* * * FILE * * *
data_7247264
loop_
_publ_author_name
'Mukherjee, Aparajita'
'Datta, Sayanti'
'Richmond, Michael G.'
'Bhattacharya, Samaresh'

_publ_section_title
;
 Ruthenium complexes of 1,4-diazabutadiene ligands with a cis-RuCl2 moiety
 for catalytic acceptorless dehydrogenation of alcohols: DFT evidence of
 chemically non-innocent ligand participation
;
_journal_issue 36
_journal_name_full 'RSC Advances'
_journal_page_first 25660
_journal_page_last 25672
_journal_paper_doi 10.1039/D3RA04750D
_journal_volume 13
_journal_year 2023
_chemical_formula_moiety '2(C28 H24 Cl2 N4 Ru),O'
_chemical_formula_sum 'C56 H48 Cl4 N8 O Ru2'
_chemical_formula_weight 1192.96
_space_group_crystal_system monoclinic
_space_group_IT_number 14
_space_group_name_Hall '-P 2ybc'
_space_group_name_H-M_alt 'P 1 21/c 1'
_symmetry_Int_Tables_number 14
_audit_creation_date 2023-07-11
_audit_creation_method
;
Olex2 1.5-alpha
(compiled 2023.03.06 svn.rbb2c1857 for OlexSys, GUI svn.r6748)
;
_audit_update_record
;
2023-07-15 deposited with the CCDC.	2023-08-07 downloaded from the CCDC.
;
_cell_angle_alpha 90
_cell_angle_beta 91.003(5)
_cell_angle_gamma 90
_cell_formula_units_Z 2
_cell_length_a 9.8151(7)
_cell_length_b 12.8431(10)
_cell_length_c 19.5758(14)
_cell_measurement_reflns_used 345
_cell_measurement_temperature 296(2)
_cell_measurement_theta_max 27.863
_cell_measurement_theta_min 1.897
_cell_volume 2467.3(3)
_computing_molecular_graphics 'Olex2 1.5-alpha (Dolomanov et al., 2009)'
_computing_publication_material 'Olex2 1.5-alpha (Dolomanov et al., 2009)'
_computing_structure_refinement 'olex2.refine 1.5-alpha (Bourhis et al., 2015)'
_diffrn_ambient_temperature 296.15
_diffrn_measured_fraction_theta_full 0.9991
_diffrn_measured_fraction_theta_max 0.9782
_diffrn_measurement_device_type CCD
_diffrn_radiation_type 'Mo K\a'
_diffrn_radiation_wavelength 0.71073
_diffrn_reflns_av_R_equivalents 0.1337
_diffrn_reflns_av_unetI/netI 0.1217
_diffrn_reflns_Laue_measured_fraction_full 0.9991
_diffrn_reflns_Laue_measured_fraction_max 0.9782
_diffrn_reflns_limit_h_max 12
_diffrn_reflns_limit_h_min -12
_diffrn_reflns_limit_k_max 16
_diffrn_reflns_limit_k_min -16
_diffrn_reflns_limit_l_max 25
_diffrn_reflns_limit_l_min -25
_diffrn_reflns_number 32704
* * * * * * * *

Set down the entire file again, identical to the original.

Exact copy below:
data_7247264
loop_
_publ_author_name
'Mukherjee, Aparajita'
'Datta, Sayanti'
'Richmond, Michael G.'
'Bhattacharya, Samaresh'

_publ_section_title
;
 Ruthenium complexes of 1,4-diazabutadiene ligands with a cis-RuCl2 moiety
 for catalytic acceptorless dehydrogenation of alcohols: DFT evidence of
 chemically non-innocent ligand participation
;
_journal_issue 36
_journal_name_full 'RSC Advances'
_journal_page_first 25660
_journal_page_last 25672
_journal_paper_doi 10.1039/D3RA04750D
_journal_volume 13
_journal_year 2023
_chemical_formula_moiety '2(C28 H24 Cl2 N4 Ru),O'
_chemical_formula_sum 'C56 H48 Cl4 N8 O Ru2'
_chemical_formula_weight 1192.96
_space_group_crystal_system monoclinic
_space_group_IT_number 14
_space_group_name_Hall '-P 2ybc'
_space_group_name_H-M_alt 'P 1 21/c 1'
_symmetry_Int_Tables_number 14
_audit_creation_date 2023-07-11
_audit_creation_method
;
Olex2 1.5-alpha
(compiled 2023.03.06 svn.rbb2c1857 for OlexSys, GUI svn.r6748)
;
_audit_update_record
;
2023-07-15 deposited with the CCDC.	2023-08-07 downloaded from the CCDC.
;
_cell_angle_alpha 90
_cell_angle_beta 91.003(5)
_cell_angle_gamma 90
_cell_formula_units_Z 2
_cell_length_a 9.8151(7)
_cell_length_b 12.8431(10)
_cell_length_c 19.5758(14)
_cell_measurement_reflns_used 345
_cell_measurement_temperature 296(2)
_cell_measurement_theta_max 27.863
_cell_measurement_theta_min 1.897
_cell_volume 2467.3(3)
_computing_molecular_graphics 'Olex2 1.5-alpha (Dolomanov et al., 2009)'
_computing_publication_material 'Olex2 1.5-alpha (Dolomanov et al., 2009)'
_computing_structure_refinement 'olex2.refine 1.5-alpha (Bourhis et al., 2015)'
_diffrn_ambient_temperature 296.15
_diffrn_measured_fraction_theta_full 0.9991
_diffrn_measured_fraction_theta_max 0.9782
_diffrn_measurement_device_type CCD
_diffrn_radiation_type 'Mo K\a'
_diffrn_radiation_wavelength 0.71073
_diffrn_reflns_av_R_equivalents 0.1337
_diffrn_reflns_av_unetI/netI 0.1217
_diffrn_reflns_Laue_measured_fraction_full 0.9991
_diffrn_reflns_Laue_measured_fraction_max 0.9782
_diffrn_reflns_limit_h_max 12
_diffrn_reflns_limit_h_min -12
_diffrn_reflns_limit_k_max 16
_diffrn_reflns_limit_k_min -16
_diffrn_reflns_limit_l_max 25
_diffrn_reflns_limit_l_min -25
_diffrn_reflns_number 32704